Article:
Yunus, who earned a Ph.D. in economics from Vanderbilt University, began making microfinance loans to poverty-stricken families in his native Bangladesh in 1974 during a devastating famine. Soon thereafter, he decided to conduct a test of microfinance by establishing Grameen Bank ("Bank of the Villages"). The idea was to make small loans to families who otherwise would be unable to get credit in an effort to help them establish home-based businesses.
As of May 2006, Grameen Bank had 6.61 million borrowers with branches providing services in over 70,000 Bangladeshi vilages. Ninety-seven percent of borrowers are women. In 2005, the average loan balance per borrower was $85. In spite of the small average balance, Grameen Bank has loaned almost $6 billion in the thirty years since its establishment. Its loan recovery rate is an astonishing 98.85 percent and, since 1995, the bank has operated without donations.
Grameen Bank, which has earned a profit every year except 1983, 1991, and 1992, has a program of interest-free loans for the poorest of the poor in Bangladesh. The "Struggling Members Programme" has 81,000 members who repay their loans at a rate as low as 4 cents per week.
What does any of this have to do with peace? In the conclusion of Seeking Security in an Insecure World, Dan Caldwell and I note (pp. 186-87) that "security today is indivisible" so that even "a narrowly self-interested security policy cannot be narrowly self-interested."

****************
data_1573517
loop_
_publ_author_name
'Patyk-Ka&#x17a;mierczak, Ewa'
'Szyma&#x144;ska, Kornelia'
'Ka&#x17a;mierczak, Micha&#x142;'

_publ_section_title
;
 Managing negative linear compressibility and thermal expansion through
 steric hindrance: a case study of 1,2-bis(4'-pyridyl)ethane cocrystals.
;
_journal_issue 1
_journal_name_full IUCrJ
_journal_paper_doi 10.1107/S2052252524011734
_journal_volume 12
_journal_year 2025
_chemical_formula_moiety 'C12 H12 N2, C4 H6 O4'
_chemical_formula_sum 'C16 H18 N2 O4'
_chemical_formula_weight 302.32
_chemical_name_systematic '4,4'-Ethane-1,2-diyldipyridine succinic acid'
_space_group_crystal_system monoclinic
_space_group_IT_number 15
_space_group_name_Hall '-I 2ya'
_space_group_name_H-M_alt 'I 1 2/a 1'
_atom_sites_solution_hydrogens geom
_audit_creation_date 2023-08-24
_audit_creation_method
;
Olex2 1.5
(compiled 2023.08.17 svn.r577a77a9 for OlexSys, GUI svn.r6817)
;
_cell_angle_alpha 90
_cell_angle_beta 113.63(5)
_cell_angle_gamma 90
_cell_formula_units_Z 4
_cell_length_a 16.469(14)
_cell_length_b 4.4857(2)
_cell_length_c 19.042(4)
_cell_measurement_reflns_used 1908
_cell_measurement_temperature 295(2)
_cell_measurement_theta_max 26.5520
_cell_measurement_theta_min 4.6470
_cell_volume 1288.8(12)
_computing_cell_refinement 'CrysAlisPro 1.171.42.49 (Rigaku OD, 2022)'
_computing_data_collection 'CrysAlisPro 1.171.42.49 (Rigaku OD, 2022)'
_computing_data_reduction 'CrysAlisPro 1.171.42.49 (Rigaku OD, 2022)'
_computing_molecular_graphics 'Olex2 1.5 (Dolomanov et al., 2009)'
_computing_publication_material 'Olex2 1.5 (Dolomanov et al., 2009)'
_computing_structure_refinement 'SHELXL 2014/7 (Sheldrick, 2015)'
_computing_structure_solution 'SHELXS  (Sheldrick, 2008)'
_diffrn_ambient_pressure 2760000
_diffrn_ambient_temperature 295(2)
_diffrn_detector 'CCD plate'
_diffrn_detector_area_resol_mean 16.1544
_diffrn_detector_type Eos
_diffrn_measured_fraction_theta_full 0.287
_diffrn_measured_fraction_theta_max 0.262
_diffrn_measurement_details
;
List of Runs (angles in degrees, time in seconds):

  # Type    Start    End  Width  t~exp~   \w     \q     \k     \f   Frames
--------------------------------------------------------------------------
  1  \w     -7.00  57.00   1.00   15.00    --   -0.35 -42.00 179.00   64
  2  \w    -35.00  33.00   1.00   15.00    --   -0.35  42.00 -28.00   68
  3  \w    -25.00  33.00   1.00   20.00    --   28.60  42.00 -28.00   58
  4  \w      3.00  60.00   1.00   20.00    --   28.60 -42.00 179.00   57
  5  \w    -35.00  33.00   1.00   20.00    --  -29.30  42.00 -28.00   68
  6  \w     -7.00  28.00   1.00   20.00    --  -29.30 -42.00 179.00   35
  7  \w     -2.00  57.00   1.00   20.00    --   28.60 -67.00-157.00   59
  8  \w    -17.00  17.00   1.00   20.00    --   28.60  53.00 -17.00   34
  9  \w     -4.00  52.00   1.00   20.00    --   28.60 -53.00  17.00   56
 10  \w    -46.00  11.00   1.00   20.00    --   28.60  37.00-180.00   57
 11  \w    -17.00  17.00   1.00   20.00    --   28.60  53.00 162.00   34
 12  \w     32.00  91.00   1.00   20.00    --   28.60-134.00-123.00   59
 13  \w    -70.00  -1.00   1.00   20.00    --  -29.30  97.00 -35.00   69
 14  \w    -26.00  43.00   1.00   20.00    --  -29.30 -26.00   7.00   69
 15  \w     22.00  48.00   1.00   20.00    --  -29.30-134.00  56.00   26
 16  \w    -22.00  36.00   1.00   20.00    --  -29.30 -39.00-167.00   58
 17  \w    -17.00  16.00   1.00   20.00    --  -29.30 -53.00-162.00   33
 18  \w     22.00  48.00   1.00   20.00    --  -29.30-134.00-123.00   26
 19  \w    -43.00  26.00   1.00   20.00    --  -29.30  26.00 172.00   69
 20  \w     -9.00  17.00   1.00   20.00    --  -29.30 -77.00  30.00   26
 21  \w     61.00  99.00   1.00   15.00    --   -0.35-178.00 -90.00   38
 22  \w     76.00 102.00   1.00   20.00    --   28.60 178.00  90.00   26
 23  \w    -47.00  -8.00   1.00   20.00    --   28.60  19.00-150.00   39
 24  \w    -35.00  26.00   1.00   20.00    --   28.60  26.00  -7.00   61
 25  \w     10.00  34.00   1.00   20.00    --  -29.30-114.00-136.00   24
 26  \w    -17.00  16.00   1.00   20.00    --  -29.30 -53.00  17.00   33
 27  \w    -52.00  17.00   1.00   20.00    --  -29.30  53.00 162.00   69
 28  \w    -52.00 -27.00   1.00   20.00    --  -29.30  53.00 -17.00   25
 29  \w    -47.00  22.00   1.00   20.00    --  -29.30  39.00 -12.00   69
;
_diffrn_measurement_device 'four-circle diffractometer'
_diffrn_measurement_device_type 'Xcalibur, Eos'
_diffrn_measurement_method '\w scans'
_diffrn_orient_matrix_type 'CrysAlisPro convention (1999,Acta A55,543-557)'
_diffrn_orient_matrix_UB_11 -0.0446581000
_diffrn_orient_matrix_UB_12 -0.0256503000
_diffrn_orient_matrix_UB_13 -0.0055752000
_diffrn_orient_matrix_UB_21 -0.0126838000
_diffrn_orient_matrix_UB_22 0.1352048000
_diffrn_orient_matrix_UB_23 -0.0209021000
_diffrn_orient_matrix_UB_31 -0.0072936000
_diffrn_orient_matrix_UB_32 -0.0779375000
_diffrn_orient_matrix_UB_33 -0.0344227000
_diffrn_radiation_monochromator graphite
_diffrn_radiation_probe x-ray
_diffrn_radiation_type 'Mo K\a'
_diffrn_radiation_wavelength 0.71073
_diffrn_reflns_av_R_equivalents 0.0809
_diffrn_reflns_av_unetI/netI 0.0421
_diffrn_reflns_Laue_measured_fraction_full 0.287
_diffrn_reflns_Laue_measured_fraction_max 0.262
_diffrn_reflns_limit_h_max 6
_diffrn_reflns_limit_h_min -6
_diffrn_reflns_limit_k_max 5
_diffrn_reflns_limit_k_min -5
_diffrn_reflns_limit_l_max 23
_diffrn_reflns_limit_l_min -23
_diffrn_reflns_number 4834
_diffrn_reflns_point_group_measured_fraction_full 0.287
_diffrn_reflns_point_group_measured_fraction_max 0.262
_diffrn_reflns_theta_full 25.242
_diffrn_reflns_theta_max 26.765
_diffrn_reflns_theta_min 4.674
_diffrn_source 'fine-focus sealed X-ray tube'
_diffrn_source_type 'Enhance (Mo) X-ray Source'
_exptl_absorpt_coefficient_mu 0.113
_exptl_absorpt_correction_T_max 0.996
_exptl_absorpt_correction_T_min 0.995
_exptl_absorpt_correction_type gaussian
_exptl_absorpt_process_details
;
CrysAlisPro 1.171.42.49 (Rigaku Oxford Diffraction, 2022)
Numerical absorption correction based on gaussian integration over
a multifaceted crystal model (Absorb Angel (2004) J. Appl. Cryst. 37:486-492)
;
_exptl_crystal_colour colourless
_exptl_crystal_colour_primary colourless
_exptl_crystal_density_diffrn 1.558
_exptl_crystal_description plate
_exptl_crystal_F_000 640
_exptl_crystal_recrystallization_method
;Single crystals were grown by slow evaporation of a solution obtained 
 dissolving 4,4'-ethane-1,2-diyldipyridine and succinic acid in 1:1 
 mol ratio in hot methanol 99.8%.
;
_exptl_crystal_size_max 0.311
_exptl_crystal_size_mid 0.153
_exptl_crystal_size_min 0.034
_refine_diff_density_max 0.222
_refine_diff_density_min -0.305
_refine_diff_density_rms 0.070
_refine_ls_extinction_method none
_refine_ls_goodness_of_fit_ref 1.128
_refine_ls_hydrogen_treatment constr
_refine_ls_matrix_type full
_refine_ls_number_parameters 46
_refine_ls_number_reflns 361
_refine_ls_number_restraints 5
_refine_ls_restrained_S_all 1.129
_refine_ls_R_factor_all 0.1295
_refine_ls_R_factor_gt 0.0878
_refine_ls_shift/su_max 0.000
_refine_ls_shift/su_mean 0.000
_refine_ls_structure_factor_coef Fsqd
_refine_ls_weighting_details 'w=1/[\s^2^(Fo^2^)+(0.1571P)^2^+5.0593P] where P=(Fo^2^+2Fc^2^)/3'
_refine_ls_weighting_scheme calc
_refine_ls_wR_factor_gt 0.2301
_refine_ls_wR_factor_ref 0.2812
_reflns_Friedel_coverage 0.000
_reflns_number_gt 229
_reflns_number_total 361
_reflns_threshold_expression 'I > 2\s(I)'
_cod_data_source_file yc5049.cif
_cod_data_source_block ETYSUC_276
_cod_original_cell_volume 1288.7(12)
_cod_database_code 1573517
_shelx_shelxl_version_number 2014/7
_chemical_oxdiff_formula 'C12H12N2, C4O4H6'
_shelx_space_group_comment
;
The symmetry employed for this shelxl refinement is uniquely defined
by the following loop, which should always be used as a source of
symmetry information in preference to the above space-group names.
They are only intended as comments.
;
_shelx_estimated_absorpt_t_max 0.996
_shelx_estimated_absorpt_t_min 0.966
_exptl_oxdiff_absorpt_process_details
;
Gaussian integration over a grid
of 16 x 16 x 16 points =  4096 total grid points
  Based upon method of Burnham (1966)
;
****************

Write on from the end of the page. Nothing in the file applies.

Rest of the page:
Everywhere we look, we see connections between various sources of insecurity. Economic insecurity may lead to slash-and-burn agriculture, with deforestation (and environmental insecurity) as a result. The devastation of an ecosystem may, in turn, create a refugee crisis that leads to ethnic conflict. An intrastate war may generate a market for arms traffickers. Trafficking in small arms and light weapons may then open up a network through which chemical, biological, or even nuclear materials are traded. The proliferation of weapons of mass destruction may make it possible for terrorists to acquire a nuclear device. And so on.
Poverty alone does not generate conflict. The vast majority of the world's poor suffer quietly. But poverty is an underlying factor that can lead to instability. Even the Bush administration, in the most recent iteration of The National Security Strategy of the United States acknowledges this fact, calling assistance to the poor "a strategic priority" and stating that "America’s national interests and moral values drive us in the same direction: to assist the world’s poor citizens and least developed nations and help integrate them into the global economy."
In 2004, the Nobel Committee recognized the connection between environmental security and peace by awarding the Nobel Peace Prize to Wangari Maathai. This year, the Committee has recognized the connection between economic security and peace.